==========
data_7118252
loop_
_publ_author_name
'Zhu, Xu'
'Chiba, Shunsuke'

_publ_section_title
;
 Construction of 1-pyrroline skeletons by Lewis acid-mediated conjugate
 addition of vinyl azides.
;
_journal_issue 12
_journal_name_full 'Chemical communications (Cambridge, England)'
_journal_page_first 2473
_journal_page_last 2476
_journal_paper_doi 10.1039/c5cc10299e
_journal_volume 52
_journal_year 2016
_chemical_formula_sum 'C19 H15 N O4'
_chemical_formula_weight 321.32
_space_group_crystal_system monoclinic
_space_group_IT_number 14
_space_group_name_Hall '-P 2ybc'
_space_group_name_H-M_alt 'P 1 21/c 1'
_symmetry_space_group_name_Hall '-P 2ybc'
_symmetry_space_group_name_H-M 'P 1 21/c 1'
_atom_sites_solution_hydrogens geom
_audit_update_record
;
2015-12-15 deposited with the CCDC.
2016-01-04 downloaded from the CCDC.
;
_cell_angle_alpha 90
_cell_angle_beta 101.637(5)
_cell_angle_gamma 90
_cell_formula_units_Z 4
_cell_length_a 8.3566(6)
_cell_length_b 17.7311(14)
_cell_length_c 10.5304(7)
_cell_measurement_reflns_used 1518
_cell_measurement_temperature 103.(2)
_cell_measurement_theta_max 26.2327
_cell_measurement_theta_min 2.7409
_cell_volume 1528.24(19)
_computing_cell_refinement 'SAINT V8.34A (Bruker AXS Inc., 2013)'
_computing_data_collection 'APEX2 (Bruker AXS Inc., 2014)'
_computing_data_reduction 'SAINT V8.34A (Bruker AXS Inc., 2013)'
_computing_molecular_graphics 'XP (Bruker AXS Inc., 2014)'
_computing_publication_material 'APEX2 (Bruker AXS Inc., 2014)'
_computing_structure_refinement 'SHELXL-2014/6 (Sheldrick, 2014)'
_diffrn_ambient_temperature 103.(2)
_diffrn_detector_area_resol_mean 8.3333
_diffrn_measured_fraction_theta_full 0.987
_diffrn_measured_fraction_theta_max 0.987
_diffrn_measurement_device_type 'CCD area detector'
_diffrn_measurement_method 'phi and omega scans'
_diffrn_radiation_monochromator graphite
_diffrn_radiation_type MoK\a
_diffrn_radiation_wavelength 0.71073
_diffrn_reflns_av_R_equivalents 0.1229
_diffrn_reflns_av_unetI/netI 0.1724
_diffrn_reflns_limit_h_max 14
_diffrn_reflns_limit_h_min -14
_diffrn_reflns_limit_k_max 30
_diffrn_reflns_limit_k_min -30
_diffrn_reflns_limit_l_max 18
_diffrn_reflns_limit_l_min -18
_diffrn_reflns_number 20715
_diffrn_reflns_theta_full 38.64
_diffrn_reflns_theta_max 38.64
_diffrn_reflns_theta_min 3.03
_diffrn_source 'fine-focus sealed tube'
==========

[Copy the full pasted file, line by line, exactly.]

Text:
data_7118252
loop_
_publ_author_name
'Zhu, Xu'
'Chiba, Shunsuke'

_publ_section_title
;
 Construction of 1-pyrroline skeletons by Lewis acid-mediated conjugate
 addition of vinyl azides.
;
_journal_issue 12
_journal_name_full 'Chemical communications (Cambridge, England)'
_journal_page_first 2473
_journal_page_last 2476
_journal_paper_doi 10.1039/c5cc10299e
_journal_volume 52
_journal_year 2016
_chemical_formula_sum 'C19 H15 N O4'
_chemical_formula_weight 321.32
_space_group_crystal_system monoclinic
_space_group_IT_number 14
_space_group_name_Hall '-P 2ybc'
_space_group_name_H-M_alt 'P 1 21/c 1'
_symmetry_space_group_name_Hall '-P 2ybc'
_symmetry_space_group_name_H-M 'P 1 21/c 1'
_atom_sites_solution_hydrogens geom
_audit_update_record
;
2015-12-15 deposited with the CCDC.
2016-01-04 downloaded from the CCDC.
;
_cell_angle_alpha 90
_cell_angle_beta 101.637(5)
_cell_angle_gamma 90
_cell_formula_units_Z 4
_cell_length_a 8.3566(6)
_cell_length_b 17.7311(14)
_cell_length_c 10.5304(7)
_cell_measurement_reflns_used 1518
_cell_measurement_temperature 103.(2)
_cell_measurement_theta_max 26.2327
_cell_measurement_theta_min 2.7409
_cell_volume 1528.24(19)
_computing_cell_refinement 'SAINT V8.34A (Bruker AXS Inc., 2013)'
_computing_data_collection 'APEX2 (Bruker AXS Inc., 2014)'
_computing_data_reduction 'SAINT V8.34A (Bruker AXS Inc., 2013)'
_computing_molecular_graphics 'XP (Bruker AXS Inc., 2014)'
_computing_publication_material 'APEX2 (Bruker AXS Inc., 2014)'
_computing_structure_refinement 'SHELXL-2014/6 (Sheldrick, 2014)'
_diffrn_ambient_temperature 103.(2)
_diffrn_detector_area_resol_mean 8.3333
_diffrn_measured_fraction_theta_full 0.987
_diffrn_measured_fraction_theta_max 0.987
_diffrn_measurement_device_type 'CCD area detector'
_diffrn_measurement_method 'phi and omega scans'
_diffrn_radiation_monochromator graphite
_diffrn_radiation_type MoK\a
_diffrn_radiation_wavelength 0.71073
_diffrn_reflns_av_R_equivalents 0.1229
_diffrn_reflns_av_unetI/netI 0.1724
_diffrn_reflns_limit_h_max 14
_diffrn_reflns_limit_h_min -14
_diffrn_reflns_limit_k_max 30
_diffrn_reflns_limit_k_min -30
_diffrn_reflns_limit_l_max 18
_diffrn_reflns_limit_l_min -18
_diffrn_reflns_number 20715
_diffrn_reflns_theta_full 38.64
_diffrn_reflns_theta_max 38.64
_diffrn_reflns_theta_min 3.03
_diffrn_source 'fine-focus sealed tube'